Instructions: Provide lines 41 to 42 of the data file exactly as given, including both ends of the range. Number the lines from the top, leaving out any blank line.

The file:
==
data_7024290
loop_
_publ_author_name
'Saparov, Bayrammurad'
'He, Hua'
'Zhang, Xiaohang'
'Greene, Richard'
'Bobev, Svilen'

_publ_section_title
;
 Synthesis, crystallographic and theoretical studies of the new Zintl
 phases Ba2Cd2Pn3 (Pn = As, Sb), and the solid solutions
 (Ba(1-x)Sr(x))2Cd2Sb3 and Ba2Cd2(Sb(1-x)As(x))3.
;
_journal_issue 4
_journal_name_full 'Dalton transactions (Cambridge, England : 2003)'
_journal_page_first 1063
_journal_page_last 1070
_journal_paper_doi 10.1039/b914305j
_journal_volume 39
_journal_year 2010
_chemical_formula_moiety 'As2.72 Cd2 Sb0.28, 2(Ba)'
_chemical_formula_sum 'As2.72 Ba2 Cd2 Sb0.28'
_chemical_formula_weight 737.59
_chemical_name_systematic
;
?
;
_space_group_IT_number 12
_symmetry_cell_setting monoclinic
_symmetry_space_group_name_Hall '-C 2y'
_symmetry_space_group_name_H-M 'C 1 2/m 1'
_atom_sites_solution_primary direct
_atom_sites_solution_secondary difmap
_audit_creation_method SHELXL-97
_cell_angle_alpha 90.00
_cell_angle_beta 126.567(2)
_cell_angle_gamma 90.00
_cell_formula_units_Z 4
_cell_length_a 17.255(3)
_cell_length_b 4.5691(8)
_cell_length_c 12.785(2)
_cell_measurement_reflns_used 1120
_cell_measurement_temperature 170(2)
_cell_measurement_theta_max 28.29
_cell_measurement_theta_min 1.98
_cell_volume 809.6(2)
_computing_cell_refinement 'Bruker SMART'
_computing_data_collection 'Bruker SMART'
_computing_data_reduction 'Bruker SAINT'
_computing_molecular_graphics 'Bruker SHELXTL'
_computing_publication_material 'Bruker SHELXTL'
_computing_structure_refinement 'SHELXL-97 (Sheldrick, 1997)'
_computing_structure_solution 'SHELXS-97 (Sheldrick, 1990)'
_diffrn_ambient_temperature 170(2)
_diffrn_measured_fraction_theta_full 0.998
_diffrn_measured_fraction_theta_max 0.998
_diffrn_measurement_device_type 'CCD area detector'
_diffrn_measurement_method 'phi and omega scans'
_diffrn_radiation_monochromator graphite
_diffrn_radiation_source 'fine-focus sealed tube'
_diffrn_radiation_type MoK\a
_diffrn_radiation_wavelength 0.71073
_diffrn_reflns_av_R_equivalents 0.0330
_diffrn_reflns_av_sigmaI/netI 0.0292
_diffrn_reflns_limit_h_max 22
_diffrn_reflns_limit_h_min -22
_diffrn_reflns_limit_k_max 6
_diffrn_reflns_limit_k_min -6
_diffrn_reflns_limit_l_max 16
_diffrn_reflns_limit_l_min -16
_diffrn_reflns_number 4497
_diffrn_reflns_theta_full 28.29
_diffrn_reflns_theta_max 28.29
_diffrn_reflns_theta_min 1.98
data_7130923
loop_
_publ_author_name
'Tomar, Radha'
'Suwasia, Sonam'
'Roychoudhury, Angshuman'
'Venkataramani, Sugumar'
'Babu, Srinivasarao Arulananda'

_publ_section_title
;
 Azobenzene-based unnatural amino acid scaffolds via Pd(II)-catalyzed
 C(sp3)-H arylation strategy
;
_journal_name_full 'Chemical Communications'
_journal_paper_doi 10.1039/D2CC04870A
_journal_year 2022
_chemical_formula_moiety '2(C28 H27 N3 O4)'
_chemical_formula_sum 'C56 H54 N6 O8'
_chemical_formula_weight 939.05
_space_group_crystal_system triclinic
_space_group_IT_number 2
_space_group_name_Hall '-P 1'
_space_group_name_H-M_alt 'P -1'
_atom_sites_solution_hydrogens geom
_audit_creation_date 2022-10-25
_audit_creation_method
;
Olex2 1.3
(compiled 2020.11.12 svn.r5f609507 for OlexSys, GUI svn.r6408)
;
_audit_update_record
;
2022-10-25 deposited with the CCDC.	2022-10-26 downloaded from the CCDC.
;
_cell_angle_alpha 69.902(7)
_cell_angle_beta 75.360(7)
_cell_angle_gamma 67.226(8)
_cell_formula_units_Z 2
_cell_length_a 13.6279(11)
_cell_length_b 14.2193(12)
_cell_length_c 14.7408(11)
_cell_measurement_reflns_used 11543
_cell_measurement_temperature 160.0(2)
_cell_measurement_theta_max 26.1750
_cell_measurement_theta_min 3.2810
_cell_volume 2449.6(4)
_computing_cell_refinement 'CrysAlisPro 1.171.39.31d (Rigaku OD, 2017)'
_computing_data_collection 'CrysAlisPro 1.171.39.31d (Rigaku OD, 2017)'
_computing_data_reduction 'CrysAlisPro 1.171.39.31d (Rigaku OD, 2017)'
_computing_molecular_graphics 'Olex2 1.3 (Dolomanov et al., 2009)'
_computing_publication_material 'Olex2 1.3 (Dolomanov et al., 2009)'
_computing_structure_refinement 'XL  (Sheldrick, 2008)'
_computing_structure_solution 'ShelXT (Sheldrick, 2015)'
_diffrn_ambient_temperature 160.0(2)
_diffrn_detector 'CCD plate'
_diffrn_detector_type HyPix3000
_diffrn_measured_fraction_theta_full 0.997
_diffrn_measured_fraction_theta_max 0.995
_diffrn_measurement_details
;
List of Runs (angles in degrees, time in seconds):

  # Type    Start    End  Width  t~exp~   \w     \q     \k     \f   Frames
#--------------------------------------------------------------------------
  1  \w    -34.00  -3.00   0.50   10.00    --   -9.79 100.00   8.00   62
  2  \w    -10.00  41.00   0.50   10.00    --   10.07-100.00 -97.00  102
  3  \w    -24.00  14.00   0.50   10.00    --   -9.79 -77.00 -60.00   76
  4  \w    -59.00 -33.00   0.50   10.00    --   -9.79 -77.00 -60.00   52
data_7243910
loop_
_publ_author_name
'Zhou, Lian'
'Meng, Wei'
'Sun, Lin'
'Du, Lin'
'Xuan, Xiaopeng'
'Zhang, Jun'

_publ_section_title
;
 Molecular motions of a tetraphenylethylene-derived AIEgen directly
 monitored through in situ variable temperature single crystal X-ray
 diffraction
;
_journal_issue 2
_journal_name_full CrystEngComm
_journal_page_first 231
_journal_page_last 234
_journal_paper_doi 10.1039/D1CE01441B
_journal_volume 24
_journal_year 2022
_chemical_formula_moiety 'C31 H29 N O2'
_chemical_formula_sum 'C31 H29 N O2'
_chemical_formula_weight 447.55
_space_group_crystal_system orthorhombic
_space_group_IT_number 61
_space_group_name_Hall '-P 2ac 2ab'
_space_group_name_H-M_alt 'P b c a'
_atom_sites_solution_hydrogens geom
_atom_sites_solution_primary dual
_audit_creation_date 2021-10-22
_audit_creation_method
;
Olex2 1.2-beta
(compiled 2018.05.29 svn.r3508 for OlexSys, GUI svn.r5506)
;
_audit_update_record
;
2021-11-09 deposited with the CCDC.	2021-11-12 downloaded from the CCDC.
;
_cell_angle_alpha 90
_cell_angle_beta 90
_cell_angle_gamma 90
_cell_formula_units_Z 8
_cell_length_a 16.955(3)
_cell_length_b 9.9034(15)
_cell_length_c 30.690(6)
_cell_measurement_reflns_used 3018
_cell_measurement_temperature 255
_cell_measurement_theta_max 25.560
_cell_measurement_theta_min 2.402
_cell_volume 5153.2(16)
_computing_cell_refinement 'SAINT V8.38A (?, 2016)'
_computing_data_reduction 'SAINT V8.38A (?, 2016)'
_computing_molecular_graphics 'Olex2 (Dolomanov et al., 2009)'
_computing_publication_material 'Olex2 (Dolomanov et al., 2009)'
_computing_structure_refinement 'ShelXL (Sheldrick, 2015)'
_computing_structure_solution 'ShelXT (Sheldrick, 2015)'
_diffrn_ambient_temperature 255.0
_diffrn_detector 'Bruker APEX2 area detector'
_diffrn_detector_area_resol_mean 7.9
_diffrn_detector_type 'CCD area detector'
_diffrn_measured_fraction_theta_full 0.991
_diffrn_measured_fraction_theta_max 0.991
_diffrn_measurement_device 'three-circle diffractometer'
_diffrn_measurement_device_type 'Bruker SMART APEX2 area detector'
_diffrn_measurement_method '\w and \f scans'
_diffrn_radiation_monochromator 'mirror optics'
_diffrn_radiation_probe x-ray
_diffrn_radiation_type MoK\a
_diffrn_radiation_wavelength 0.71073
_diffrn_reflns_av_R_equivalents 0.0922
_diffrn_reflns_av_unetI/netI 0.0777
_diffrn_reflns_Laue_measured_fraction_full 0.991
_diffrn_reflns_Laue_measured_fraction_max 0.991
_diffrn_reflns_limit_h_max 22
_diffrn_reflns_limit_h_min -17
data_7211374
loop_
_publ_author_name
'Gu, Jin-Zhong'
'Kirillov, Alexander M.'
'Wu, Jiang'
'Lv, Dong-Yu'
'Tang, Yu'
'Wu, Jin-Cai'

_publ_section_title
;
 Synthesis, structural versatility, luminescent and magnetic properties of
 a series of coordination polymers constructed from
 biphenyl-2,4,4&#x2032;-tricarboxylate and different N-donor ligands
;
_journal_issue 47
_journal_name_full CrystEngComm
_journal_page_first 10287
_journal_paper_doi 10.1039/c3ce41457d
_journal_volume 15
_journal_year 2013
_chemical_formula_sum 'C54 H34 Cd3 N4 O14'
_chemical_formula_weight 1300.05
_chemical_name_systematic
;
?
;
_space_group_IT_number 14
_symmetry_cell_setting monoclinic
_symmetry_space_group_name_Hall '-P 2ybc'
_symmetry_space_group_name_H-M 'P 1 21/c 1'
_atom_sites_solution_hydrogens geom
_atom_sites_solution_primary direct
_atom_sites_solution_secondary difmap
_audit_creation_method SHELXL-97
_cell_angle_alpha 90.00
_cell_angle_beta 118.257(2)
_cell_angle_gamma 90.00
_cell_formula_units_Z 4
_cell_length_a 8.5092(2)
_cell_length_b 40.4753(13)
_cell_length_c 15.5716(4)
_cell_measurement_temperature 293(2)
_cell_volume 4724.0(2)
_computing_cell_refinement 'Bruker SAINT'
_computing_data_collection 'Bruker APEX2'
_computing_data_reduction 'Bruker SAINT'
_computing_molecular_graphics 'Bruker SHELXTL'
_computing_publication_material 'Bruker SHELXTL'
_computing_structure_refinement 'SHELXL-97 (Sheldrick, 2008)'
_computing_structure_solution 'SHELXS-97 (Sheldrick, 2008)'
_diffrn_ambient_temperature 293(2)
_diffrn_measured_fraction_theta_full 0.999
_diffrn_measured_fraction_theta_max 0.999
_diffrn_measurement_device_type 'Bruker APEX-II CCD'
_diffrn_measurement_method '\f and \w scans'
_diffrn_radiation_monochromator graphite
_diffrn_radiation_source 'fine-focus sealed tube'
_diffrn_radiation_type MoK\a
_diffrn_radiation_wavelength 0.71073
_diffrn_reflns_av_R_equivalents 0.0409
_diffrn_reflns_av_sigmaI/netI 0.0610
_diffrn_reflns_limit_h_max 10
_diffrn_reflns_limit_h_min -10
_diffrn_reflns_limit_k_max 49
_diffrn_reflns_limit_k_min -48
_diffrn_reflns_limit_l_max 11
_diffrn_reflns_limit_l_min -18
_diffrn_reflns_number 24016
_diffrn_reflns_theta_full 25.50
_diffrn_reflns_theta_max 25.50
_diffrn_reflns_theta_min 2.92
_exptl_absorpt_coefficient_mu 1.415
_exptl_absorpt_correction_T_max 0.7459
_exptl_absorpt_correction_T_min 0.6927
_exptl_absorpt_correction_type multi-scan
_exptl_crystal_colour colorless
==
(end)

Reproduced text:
_cell_length_b 4.5691(8)
_cell_length_c 12.785(2)